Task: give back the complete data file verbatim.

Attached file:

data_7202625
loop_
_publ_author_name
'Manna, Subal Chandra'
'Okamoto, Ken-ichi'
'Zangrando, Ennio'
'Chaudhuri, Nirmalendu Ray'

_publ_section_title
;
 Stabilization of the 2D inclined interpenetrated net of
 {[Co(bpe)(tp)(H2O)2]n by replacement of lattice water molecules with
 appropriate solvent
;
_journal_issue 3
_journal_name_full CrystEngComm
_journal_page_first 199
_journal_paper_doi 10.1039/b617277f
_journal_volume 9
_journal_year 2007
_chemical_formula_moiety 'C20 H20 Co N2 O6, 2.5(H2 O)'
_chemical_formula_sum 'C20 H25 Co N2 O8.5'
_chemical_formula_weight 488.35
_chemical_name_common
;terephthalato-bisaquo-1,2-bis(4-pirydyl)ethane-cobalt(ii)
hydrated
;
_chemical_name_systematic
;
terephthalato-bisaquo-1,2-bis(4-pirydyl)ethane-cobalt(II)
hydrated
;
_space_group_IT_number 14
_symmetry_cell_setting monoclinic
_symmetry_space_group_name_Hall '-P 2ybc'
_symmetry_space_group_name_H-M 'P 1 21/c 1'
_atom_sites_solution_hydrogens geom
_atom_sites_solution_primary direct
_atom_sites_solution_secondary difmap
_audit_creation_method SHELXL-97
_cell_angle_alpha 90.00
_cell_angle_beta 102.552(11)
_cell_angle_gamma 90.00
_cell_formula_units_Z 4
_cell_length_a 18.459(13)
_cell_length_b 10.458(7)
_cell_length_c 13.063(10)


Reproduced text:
data_7202625
loop_
_publ_author_name
'Manna, Subal Chandra'
'Okamoto, Ken-ichi'
'Zangrando, Ennio'
'Chaudhuri, Nirmalendu Ray'

_publ_section_title
;
 Stabilization of the 2D inclined interpenetrated net of
 {[Co(bpe)(tp)(H2O)2]n by replacement of lattice water molecules with
 appropriate solvent
;
_journal_issue 3
_journal_name_full CrystEngComm
_journal_page_first 199
_journal_paper_doi 10.1039/b617277f
_journal_volume 9
_journal_year 2007
_chemical_formula_moiety 'C20 H20 Co N2 O6, 2.5(H2 O)'
_chemical_formula_sum 'C20 H25 Co N2 O8.5'
_chemical_formula_weight 488.35
_chemical_name_common
;terephthalato-bisaquo-1,2-bis(4-pirydyl)ethane-cobalt(ii)
hydrated
;
_chemical_name_systematic
;
terephthalato-bisaquo-1,2-bis(4-pirydyl)ethane-cobalt(II)
hydrated
;
_space_group_IT_number 14
_symmetry_cell_setting monoclinic
_symmetry_space_group_name_Hall '-P 2ybc'
_symmetry_space_group_name_H-M 'P 1 21/c 1'
_atom_sites_solution_hydrogens geom
_atom_sites_solution_primary direct
_atom_sites_solution_secondary difmap
_audit_creation_method SHELXL-97
_cell_angle_alpha 90.00
_cell_angle_beta 102.552(11)
_cell_angle_gamma 90.00
_cell_formula_units_Z 4
_cell_length_a 18.459(13)
_cell_length_b 10.458(7)
_cell_length_c 13.063(10)